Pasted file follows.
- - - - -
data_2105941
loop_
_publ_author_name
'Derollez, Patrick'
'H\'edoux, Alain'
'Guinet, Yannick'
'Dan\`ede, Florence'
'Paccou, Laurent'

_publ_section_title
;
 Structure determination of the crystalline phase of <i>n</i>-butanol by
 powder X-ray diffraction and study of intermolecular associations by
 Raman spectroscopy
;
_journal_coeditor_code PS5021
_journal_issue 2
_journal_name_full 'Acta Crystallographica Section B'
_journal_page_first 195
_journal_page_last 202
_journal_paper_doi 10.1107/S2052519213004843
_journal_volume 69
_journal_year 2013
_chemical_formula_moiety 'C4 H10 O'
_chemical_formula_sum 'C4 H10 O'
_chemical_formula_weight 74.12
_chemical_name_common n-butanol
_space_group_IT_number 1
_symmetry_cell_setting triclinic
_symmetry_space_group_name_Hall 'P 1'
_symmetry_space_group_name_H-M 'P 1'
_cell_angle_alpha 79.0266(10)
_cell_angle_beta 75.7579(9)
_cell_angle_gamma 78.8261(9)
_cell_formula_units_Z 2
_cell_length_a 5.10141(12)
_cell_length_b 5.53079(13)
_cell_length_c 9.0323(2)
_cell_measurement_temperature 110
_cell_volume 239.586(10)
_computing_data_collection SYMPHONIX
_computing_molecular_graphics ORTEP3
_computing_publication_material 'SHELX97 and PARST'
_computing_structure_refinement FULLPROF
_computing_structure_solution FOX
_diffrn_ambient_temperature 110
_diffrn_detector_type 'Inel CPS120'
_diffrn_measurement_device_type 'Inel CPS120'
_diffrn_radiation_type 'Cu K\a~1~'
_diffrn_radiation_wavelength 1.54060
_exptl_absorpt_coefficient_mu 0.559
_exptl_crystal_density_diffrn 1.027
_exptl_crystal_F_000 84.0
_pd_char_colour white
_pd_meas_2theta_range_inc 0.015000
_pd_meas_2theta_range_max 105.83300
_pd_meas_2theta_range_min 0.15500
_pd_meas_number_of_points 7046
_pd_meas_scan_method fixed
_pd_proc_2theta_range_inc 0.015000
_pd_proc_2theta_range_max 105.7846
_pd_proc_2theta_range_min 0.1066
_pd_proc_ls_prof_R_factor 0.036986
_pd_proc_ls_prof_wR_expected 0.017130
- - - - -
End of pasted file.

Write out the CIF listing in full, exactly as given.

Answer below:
data_2105941
loop_
_publ_author_name
'Derollez, Patrick'
'H\'edoux, Alain'
'Guinet, Yannick'
'Dan\`ede, Florence'
'Paccou, Laurent'

_publ_section_title
;
 Structure determination of the crystalline phase of <i>n</i>-butanol by
 powder X-ray diffraction and study of intermolecular associations by
 Raman spectroscopy
;
_journal_coeditor_code PS5021
_journal_issue 2
_journal_name_full 'Acta Crystallographica Section B'
_journal_page_first 195
_journal_page_last 202
_journal_paper_doi 10.1107/S2052519213004843
_journal_volume 69
_journal_year 2013
_chemical_formula_moiety 'C4 H10 O'
_chemical_formula_sum 'C4 H10 O'
_chemical_formula_weight 74.12
_chemical_name_common n-butanol
_space_group_IT_number 1
_symmetry_cell_setting triclinic
_symmetry_space_group_name_Hall 'P 1'
_symmetry_space_group_name_H-M 'P 1'
_cell_angle_alpha 79.0266(10)
_cell_angle_beta 75.7579(9)
_cell_angle_gamma 78.8261(9)
_cell_formula_units_Z 2
_cell_length_a 5.10141(12)
_cell_length_b 5.53079(13)
_cell_length_c 9.0323(2)
_cell_measurement_temperature 110
_cell_volume 239.586(10)
_computing_data_collection SYMPHONIX
_computing_molecular_graphics ORTEP3
_computing_publication_material 'SHELX97 and PARST'
_computing_structure_refinement FULLPROF
_computing_structure_solution FOX
_diffrn_ambient_temperature 110
_diffrn_detector_type 'Inel CPS120'
_diffrn_measurement_device_type 'Inel CPS120'
_diffrn_radiation_type 'Cu K\a~1~'
_diffrn_radiation_wavelength 1.54060
_exptl_absorpt_coefficient_mu 0.559
_exptl_crystal_density_diffrn 1.027
_exptl_crystal_F_000 84.0
_pd_char_colour white
_pd_meas_2theta_range_inc 0.015000
_pd_meas_2theta_range_max 105.83300
_pd_meas_2theta_range_min 0.15500
_pd_meas_number_of_points 7046
_pd_meas_scan_method fixed
_pd_proc_2theta_range_inc 0.015000
_pd_proc_2theta_range_max 105.7846
_pd_proc_2theta_range_min 0.1066
_pd_proc_ls_prof_R_factor 0.036986
_pd_proc_ls_prof_wR_expected 0.017130